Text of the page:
Northern Ireland will soon have its first ever legislation to tackle climate change after Stormont passed an amended form of the Climate Change Bill brought forward by the Minister for the Department for Agriculture, Environment and Rural Affairs’ (“the Department”).

The passing of the Climate Change (No.2) Bill means that the Private Members Bill introduced by Claire Bailey of the Green Party will not proceed after she said that the new Bill passed by Minister Poots had been amended to make it “stronger than previously proposed”.

Northern Ireland had been an outlier in terms of climate change laws, having been the only part of the UK and Ireland without specific legislative commitments to reducing greenhouse gas emissions. However, this will now change with the Bill set to receive royal assent after passing the final stage on 8 March 2022. 

Overview of the Bill

This legal insight is not exhaustive of the various clauses of the new legislation but highlights some key areas which have been committed to:

  • A target of net zero emissions by 2050 and a duty to set carbon budgets;

  • The appointment of a Climate Change Commissioner. 

  • The creation of a Just Transition Fund for Agriculture;

  • A limit on the reduction of methane emissions to 46%  from the baseline of methane emissions in 1999 by 2050;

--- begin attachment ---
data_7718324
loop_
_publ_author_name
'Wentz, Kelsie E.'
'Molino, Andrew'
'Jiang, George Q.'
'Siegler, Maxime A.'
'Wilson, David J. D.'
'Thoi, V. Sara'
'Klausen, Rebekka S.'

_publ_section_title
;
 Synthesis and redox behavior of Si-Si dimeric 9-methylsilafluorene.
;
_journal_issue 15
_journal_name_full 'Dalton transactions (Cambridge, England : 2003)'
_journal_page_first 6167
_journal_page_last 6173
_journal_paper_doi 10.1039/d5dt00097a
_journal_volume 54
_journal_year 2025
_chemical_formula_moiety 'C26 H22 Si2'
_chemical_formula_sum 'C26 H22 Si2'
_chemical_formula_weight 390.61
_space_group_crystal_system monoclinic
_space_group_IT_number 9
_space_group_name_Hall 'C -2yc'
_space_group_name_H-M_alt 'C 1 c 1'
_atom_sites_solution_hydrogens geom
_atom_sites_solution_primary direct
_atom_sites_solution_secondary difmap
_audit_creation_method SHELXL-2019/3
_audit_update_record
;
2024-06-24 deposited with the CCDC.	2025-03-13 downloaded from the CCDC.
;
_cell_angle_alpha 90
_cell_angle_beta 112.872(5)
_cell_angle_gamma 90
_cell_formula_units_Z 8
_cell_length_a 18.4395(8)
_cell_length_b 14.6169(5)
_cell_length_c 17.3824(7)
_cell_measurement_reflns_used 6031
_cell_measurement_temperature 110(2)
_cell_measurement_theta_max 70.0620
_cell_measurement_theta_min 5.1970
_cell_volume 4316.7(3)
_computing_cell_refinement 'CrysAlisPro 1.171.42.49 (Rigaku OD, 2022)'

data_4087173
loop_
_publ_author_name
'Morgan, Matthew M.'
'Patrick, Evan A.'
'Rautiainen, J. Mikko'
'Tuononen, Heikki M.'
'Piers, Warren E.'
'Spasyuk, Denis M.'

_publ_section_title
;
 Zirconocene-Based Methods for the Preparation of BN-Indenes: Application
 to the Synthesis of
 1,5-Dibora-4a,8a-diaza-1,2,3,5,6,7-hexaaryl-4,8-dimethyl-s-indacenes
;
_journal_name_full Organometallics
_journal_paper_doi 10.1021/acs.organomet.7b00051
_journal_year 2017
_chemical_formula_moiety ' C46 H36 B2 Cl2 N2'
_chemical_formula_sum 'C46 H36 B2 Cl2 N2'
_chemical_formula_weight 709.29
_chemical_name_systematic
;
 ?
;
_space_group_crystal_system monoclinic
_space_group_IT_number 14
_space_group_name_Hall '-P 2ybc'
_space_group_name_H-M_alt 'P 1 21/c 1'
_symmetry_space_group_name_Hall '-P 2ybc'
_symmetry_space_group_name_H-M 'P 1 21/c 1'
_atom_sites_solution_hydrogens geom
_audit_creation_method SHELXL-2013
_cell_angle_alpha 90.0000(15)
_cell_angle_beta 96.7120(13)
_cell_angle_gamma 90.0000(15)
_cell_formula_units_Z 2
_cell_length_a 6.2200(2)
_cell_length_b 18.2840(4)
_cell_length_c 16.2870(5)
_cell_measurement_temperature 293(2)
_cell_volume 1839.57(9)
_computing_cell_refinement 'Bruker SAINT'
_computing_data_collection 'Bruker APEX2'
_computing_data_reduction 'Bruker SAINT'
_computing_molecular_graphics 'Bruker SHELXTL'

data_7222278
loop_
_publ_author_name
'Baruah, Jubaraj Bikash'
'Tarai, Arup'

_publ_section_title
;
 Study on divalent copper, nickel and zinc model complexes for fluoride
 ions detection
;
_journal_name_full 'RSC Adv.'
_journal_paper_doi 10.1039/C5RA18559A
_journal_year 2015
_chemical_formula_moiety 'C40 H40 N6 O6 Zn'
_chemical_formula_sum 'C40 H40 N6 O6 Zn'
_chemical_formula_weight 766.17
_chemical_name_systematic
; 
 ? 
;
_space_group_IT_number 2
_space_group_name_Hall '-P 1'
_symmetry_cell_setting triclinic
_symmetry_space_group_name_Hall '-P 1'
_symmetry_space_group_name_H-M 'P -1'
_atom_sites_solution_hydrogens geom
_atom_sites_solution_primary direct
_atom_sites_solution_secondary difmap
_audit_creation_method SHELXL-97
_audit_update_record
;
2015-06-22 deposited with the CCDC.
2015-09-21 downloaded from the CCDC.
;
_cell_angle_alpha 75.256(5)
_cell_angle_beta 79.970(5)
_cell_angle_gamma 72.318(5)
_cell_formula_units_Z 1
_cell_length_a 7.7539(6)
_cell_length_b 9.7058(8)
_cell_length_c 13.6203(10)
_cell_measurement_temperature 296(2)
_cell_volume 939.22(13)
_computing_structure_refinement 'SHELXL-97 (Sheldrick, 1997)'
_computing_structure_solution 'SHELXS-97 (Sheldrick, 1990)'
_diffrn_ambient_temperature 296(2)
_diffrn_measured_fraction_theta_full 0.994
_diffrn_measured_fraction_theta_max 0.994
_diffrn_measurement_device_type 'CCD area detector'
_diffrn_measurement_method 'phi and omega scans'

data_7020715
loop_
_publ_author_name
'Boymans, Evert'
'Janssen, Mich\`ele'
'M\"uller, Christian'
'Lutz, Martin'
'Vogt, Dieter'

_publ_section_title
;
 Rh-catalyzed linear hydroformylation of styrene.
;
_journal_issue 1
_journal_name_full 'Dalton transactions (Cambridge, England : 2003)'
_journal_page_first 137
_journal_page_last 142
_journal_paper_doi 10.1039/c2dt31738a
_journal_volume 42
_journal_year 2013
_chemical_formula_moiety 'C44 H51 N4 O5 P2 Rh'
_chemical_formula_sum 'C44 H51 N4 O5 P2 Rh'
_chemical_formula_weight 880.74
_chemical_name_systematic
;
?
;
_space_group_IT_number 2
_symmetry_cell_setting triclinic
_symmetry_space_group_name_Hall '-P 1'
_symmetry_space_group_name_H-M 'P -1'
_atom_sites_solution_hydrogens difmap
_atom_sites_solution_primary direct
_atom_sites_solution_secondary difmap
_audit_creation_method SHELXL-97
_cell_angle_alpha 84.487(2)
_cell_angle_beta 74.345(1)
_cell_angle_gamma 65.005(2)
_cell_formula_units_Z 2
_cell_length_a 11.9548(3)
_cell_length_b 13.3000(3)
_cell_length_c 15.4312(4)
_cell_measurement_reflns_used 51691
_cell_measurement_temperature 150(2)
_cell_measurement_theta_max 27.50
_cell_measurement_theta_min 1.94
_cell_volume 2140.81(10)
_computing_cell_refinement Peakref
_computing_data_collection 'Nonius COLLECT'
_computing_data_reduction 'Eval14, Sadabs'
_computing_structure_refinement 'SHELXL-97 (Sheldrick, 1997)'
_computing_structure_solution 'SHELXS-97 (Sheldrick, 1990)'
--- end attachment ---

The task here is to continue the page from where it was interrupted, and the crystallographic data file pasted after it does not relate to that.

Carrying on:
1. Emissions targets

The Bill commits Northern Ireland to a target of net zero by 2050. This is a compromise to the target of 82% initially proposed by Minister Poots by 2050 and the net-zero target by the earlier date of 2045 proposed by Claire Bailey. 

Further, the emissions target for 2030 is to be at least 48% lower than the 1999 baseline and the Northern Ireland departments must develop and publish sectoral plans setting out how they will contribute to achieving the targets.

The legislation also places a duty on the Department to make regulations that set the maximum total amount of carbon emissions for each 5-year budgetary period. Reports known as ‘climate action plans’ must also be published every 5 years setting out how the interim and overall targets will be achieved.

2.  Northern Ireland Climate Commissioner

The Executive Office must also by regulations establish an independent office known as the Northern Ireland Climate Commissioner. The keys functions are to oversee and report on the operations of the Act when it comes in to force. 

Concerns have been raised about what “teeth” the Commissioner will have, similar to the Office for Environmental Protection which was recently established in NI under the Environment Act 2021 to improve the environment by holding the government and public authorities to account. The scope of the Commissioner’s proposed powers has yet to be defined, so it will be interesting to find out how the Commissioner’s role ultimately plays out in light of the stringent targets to be met.

3.  Just Transition Fund for agriculture 

The legal provision for “Just Transition” ensures that the Department must establish a scheme for the purpose of providing advice and financial assistance to the agriculture sector to help it deliver its contribution to net zero. This will be overseen by a Just Transition Commission which is yet to be created. It is too early to get an idea of what the amount or extent of financial assistance might look like so the agriculture sector must wait in anticipation of the new regulations to be agreed.